The thesis of this book is that Imperial Russia, using the criteria of Fritz Fischer’s famous Griff nach der Weltmacht aka Germany’s Aims in the First World War) bears as much responsibility for starting World War One as Imperial Germany.

McMeekin, using research into Turkish, Russian, French, German, and English archives, shows that Russia was anxious for war to pursue two objectives: the seizure of Constantinople and Persian lands on the other side of the Caucuses.

Russia consistently pursued those aims to the detriment of its allies almost to the end. The only time it abandoned them, during the post-Revolution Kerensky government, was probably the one time it should have continued them to help prevent a Bolshevik take over.

The reason for the long-term Russian goal of seizing Constantinople wasn’t just a symbolic significance as indicated by the names sometimes used for that city: the Second Rome or Tsargrad. Constantinople and the Bosporus Straits were key choke points that could be used to limit Russia’s trade. Roughly half of it passed through the area. The vulnerability it represented was brought home when Russia lost access to them briefly in 1912 during the Italian-Turkish War.

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“An Assignation”

It’s a much belated discussion of a piece of weird fiction we recently discussed over at LibraryThing.

Review: “An Assignation”, Sean O’Brien, 2012.

An assignation is exactly what this story, told in the second person, is about. 

It’s long on atmosphere and subjectivity and short on plot, but the story captures the exhilaration of leaving it all behind when the protagonist takes the train out of Paris for a romantic assignation in a provincial town.

The woman is beautiful and perfect and, she admits, she also gave a false name for their meeting. 

They have never met before, but, over an evocatively described meal and wine, things go well, and the two head off to her place. 

We hear how the protagonist’s life has been leading up to this moment. 

But, with the lines

This is what you always had in mind. This is what all those others were the preparation for, for such a night as this, the thirsty self ‘s apotheosis. You wish that both of you could live forever.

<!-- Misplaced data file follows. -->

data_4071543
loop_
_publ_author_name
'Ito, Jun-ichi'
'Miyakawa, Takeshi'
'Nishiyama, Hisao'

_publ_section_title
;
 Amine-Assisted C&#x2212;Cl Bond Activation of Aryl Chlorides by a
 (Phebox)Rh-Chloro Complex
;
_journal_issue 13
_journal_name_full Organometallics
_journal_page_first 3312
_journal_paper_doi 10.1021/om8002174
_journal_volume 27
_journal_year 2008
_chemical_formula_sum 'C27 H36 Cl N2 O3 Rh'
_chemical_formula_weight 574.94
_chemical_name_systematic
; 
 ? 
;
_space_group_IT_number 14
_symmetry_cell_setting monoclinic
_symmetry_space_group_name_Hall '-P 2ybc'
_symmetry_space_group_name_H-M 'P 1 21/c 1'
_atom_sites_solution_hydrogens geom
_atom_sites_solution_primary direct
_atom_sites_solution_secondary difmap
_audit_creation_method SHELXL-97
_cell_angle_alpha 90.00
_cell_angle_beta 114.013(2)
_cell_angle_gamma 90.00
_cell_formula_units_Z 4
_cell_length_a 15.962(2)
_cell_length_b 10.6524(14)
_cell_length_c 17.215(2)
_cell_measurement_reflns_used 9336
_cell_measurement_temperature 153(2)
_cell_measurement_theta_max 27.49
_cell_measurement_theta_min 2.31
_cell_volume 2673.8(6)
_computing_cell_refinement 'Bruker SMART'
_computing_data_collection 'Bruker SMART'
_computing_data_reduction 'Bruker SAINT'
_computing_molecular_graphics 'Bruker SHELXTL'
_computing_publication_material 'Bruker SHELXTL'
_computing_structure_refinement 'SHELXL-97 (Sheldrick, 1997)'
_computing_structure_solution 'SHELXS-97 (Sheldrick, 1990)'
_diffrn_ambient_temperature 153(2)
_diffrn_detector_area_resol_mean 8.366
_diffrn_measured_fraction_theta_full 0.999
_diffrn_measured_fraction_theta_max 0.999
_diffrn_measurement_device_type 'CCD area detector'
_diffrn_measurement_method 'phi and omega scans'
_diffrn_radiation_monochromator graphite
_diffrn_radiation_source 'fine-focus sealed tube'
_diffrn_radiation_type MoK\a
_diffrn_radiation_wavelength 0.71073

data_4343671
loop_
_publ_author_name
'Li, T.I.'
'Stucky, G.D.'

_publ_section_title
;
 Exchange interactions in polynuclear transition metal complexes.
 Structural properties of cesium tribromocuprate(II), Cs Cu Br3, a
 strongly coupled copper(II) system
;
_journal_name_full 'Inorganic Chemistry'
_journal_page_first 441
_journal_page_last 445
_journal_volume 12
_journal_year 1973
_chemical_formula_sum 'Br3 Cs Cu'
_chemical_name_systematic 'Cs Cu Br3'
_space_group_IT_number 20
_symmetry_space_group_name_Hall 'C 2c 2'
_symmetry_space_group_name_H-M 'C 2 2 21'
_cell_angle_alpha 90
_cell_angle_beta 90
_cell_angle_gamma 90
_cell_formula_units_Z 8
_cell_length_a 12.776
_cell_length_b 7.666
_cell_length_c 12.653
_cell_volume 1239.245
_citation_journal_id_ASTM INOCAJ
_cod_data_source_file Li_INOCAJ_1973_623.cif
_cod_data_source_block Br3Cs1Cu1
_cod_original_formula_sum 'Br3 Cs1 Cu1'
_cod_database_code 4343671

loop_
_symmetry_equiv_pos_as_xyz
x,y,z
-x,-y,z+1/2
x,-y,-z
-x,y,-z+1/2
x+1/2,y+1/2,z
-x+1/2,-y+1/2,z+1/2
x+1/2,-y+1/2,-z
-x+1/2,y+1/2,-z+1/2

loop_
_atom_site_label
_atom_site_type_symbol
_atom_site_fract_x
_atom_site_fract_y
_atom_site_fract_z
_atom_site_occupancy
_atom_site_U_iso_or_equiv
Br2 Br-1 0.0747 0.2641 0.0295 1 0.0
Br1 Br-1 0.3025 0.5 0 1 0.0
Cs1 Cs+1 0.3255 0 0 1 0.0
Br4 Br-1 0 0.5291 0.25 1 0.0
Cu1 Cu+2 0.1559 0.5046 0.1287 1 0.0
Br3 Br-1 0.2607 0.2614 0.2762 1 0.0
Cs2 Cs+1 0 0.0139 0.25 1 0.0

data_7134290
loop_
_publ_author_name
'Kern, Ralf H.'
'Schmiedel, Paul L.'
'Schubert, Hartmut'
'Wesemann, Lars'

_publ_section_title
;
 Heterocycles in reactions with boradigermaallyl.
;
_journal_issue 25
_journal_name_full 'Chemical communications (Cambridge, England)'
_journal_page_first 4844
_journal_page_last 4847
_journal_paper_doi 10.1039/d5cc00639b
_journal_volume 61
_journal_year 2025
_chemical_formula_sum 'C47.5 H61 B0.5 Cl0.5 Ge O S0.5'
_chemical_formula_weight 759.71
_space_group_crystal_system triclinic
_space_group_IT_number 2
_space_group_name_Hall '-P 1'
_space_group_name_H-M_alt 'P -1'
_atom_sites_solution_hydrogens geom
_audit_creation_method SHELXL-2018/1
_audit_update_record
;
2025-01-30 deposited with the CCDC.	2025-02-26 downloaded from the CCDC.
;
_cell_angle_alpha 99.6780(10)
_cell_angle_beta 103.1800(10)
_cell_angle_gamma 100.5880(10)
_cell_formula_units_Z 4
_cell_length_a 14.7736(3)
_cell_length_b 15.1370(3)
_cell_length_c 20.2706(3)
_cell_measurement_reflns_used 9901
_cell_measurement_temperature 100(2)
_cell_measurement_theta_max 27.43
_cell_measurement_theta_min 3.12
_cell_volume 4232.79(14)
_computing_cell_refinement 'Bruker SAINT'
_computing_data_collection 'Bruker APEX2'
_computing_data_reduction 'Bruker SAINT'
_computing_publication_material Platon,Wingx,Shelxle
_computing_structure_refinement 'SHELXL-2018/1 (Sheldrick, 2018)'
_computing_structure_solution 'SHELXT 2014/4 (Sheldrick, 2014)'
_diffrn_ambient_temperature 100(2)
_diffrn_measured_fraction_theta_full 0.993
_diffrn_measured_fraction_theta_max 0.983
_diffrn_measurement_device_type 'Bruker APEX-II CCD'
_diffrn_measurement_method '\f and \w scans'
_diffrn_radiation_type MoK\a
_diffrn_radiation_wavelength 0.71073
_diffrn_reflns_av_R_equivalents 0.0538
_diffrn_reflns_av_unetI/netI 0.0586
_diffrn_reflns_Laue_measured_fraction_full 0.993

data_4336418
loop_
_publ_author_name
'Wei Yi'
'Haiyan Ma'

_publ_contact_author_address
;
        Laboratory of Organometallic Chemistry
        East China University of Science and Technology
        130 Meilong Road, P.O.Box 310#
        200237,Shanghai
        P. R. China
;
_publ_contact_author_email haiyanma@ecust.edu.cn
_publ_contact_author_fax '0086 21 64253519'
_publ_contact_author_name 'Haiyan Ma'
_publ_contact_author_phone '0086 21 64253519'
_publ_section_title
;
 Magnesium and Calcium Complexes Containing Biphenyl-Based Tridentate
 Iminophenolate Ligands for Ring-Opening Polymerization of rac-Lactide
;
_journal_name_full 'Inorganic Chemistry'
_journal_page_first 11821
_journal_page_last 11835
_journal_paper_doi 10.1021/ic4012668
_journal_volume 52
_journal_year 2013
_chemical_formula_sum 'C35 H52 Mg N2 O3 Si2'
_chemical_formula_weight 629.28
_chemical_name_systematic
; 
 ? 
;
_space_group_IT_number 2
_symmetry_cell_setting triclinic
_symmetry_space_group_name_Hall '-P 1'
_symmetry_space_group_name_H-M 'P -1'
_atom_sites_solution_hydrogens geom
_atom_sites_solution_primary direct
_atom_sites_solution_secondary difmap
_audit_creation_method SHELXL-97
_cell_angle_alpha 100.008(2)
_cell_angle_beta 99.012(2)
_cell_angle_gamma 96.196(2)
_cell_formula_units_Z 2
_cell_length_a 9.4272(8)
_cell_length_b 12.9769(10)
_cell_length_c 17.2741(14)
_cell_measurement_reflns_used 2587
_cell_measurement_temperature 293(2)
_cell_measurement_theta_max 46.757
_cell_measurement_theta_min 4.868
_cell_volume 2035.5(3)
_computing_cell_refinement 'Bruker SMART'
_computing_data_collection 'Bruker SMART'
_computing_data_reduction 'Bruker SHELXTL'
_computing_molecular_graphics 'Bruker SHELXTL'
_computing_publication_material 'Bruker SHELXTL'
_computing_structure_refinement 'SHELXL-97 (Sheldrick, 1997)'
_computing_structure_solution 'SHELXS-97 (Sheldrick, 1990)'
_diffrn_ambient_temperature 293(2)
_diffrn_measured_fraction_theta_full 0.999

we begin to think he might have something murderous in mind though, of course, there is an innocent alternative to those words. The story could imply that he is a would-be murderer or has already killed. 

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Dr. Stiggins

It’s time for another piece of non-fiction from Arthur Machen.

Review: Dr. Stiggins: His Views and Principles, Arthur Machen, 1906.

While Machen’s Hieroglyphics is still read and appreciated, this book is not.

In fact, Machen fan and scholar Mark Samuels says, in “Where Angels Fear to Tread: Some Reflections on ‘Dr. Stiggins’ and Arthur Machen”:

It is no exaggeration to say that Arthur Machen’s 1906 polemic Dr. Stiggins is the book that is the most likely to make devotees of the author force a pained smile and rapidly change the subject. Not even the infamous The Canning Wonder (1925) – with its interminable musings upon a vanishing act and a court case so dull that the reader gasps at its tedium – comes close to it. Dr. Stiggins receives a reaction more akin to that of distaste; like the expression of a person who recalls having been locked in a room with a hectoring stand-up comedian whose act depends upon sharing his prejudices.

In his “About My Books” (in The Secret Ceremonies), Machen said of it:

There are good things in it for those who like controversy, and also many weary pages. It was written in a hurry – 30,000 words in a fortnight – was badly printed on bad paper, was barely noticed by the Press (two reviews, I think), and fell stone dead on publication.

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“Stone Cold Fever”

No, I have not put this blog to sleep.

Things are probably going to be sparse around here for a couple of months for reasons I won’t get into.

For instance, this is a story discussed on LibraryThing’s Deep Ones group three weeks ago.

Review: “Stone Cold Fever”, Joseph S. Pulver, Sr., 2009.

Stone Cold Fever
Illustration by Peter Szmer

As is if often the case, I wasn’t too fond of this Pulver story. 

It’s a noirish story that isn’t even a truly weird story, but a crime story about searching for a missing boy..

The story reveals some lazy tendencies of Pulver.

The story is told by a vigilante who works in collaboration with some other people. There’s the possibly psychic Shadow, Shade, and the boss, Toni, conveniently the sister-in-law of a state’s attorney general.

The crime to be investigated and avenged here is the disappearance of Kathy’s son.

Kathy just happens to be the sister of Pam, a possible girlfriend of the narrator’s when he was in a band and before he was drafted for the Vietnam War. Yes, he’s a maladjusted Vietnam Veteran: “They said the War was over, you can lie down now – I told them to kiss my ass.”

Adding to the cliches, when he returns from the war he just happens to come upon “five Nazi creeps” raping Pam with Kathy in a closet. Perhaps, Pulver is speaking metaphorically about the Nazis ‘cause real-life, honest-to-god Nazis are pretty scarce on the ground now and also in the 1970s and 1980s, about the time that scene takes place.